Alan Hunter's series of police procedurals always makes me smile. DCI George Gently manages to appear both fuzzy and low-key, but his deductions are always strictly logical and based on his keen and unbiased powers of observation. His technique and success often manage to enrage local inspectors assigned to the case. Fortified with an unending supply of peppermint creams and accompanied by the rather dull Sergeant Dutt, Gently is sent for whenever a murder is too complex or politically hot for local police to solve. The author felt required to warn readers from the beginning that these are not typical whodunits, but tales of the painstaking building of evidence until a charge could be made. Many of the crimes he investigates take place on the beaches of East Anglia. Gently muses, 
"There seems to be some as-yet-undiscovered connection between coastal resorts and homicide, Dutt, have you noticed?... You mark my words, the sea has a bad influence on potential homicides, whether it's recognized or not."
A long-running British TV series was made of the Gently stories in the 1960s, starring Martin Shaw. I don't remember ever seeing it on PBS, but it is available on DVD for those interested.

Patricia Wentworth's Miss Maud Silver mysteries are very similar in mood and theme to Christie's Miss Jane Marple stories. Miss Silver, a governess turned private detective, is usually required to rescue a pair of innocent lovers, at least one of whom has been suspected of the crime. In The Chinese Shawl, Laura Fane has inherited little but a lovely country house from her parents. There is so little money that the house has been rented for many years to her remote cousin Angela, who had been engaged to her father at one time. When Angela's heir, beautiful Tanis, invites Laura for a visit, it will be the first time she has ever seen the house her father so loved. During the weekend the flirtatious Tanis is found murdered, a piece of the Chinese shawl Laura inherited from her mother clutched in her hand. Only Miss Silver, who seems to have educated many of the British upper classes in her governess days, can put the pieces together.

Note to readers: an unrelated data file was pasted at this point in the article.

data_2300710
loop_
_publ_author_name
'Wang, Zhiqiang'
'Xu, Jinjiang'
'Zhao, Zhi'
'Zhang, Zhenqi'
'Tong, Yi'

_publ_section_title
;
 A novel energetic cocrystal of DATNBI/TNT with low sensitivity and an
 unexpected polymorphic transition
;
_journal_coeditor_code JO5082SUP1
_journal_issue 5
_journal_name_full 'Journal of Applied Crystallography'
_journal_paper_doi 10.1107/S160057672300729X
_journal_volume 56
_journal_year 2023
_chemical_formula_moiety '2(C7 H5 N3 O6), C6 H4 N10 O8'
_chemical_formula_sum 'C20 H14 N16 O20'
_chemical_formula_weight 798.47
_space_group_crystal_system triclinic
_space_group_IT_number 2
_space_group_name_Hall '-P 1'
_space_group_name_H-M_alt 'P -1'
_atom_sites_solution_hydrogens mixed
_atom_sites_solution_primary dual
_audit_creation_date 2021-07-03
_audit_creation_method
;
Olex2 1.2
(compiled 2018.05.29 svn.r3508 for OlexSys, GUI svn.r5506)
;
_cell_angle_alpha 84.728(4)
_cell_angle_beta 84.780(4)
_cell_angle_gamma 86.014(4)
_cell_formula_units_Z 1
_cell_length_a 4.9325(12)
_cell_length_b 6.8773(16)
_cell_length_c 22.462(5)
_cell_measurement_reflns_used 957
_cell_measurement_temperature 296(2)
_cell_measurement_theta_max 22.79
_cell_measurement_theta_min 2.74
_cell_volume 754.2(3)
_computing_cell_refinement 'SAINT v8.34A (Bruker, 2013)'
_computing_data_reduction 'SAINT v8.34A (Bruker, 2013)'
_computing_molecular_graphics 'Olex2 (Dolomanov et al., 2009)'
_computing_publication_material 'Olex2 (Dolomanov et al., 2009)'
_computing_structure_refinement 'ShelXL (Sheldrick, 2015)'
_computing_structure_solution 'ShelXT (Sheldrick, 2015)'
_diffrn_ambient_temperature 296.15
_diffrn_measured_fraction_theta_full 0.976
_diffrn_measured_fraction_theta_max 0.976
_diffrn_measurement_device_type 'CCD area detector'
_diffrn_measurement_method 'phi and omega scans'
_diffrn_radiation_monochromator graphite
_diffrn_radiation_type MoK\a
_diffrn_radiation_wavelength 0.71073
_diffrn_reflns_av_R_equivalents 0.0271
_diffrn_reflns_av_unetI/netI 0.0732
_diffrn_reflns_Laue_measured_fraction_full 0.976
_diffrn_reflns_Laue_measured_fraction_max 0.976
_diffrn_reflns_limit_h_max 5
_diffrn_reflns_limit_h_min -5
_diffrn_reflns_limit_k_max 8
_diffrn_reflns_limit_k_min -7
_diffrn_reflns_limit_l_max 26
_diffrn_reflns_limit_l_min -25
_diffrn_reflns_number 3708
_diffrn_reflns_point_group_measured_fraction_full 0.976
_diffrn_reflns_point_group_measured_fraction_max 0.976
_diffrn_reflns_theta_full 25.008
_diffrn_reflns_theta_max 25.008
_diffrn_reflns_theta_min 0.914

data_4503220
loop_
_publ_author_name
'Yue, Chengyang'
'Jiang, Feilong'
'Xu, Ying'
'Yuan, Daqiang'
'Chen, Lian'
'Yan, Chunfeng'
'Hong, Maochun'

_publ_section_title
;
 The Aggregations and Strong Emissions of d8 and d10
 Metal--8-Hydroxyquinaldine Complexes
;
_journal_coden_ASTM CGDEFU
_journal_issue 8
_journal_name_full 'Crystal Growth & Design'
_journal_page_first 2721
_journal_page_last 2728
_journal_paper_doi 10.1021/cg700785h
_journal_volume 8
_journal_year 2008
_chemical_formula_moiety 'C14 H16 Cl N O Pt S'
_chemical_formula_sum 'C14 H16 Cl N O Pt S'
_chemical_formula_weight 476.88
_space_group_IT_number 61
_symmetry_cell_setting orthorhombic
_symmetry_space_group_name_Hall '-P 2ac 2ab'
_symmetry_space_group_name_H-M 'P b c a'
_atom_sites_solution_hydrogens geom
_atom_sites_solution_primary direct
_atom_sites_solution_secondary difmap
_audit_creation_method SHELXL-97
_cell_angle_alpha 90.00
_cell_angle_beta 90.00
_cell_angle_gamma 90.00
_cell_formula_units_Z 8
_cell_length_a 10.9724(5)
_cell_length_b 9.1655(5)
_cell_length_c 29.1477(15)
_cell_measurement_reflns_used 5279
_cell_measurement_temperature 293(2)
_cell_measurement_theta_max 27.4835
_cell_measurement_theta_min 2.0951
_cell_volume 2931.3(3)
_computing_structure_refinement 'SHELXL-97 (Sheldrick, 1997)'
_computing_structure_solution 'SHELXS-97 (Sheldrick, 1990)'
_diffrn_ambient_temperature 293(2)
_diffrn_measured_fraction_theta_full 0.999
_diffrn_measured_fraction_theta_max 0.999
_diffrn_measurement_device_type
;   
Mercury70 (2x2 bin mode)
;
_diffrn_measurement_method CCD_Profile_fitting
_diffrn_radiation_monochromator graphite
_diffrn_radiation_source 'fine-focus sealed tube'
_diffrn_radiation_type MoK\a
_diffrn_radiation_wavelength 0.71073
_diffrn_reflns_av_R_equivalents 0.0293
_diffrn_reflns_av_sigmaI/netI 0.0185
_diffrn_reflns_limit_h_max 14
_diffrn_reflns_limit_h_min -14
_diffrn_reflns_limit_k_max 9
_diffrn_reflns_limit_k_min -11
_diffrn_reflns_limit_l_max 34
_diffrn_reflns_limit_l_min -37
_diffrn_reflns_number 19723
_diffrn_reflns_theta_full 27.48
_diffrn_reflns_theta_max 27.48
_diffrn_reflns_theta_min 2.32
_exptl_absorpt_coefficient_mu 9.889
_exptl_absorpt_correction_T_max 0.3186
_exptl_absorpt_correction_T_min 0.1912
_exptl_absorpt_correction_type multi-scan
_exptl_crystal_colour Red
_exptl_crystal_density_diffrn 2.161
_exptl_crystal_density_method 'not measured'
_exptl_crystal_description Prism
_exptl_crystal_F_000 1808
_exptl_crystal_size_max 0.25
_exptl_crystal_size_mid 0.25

Until I began rummaging nostalgically around in this period, I had thought my supply of these gentle, civilized crime stories was exhausted. How wrong I was!  It will be a pleasure to search out, read, and share some of the dozens of lesser-known lights from this incredibly productive age.


  1. George Gently has been running on many PBS stations this year. Its also now available on NETFLIX and the latest season six is released this weekend.

    Also ACORN TV has George Gently and usually gets the seasons before other video streaming channels.

    Poirot and Marple are also available on ACORN TV - ALL of POIROT including the last eps.

  2. Hi Southern Gal. Acorn TV is fantastic! I added it as a channel to my Roku, and between it and Netflix, I get just about any mystery I could ask for. Thanks for bringing up Acorn.

  3. Several readers have identified 'Clara Benson' as a fake; the books appear to have been written recently and contain many anachronisms.

  4. Who is Clara Benson, then? I enjoyed her books regardless of her identity.

  5. JonJ: Interesting comment. An avid fan of the genre, I too grew more and more suspicious of 'Clara Benson' as a 19th century author. Not only the "many anachronisms" but also the writing techniques, rhythm, structures and even phrasing. As a university writing coach, I often find my enjoyment of lighter reading marred by my innate scanning of the text. Benson's works intrigue me and entertain me but do not fool me with the now-and-then 'awkward segues' so reminiscent of earlier fiction.

  6. Yes, to the Clara Benson note above. Here is the site where the author explains her motivations: http://clarabenson.com/authors-note/
    Also, the George Gently series starring Martin Shaw first aired in 2007, not the 1960s.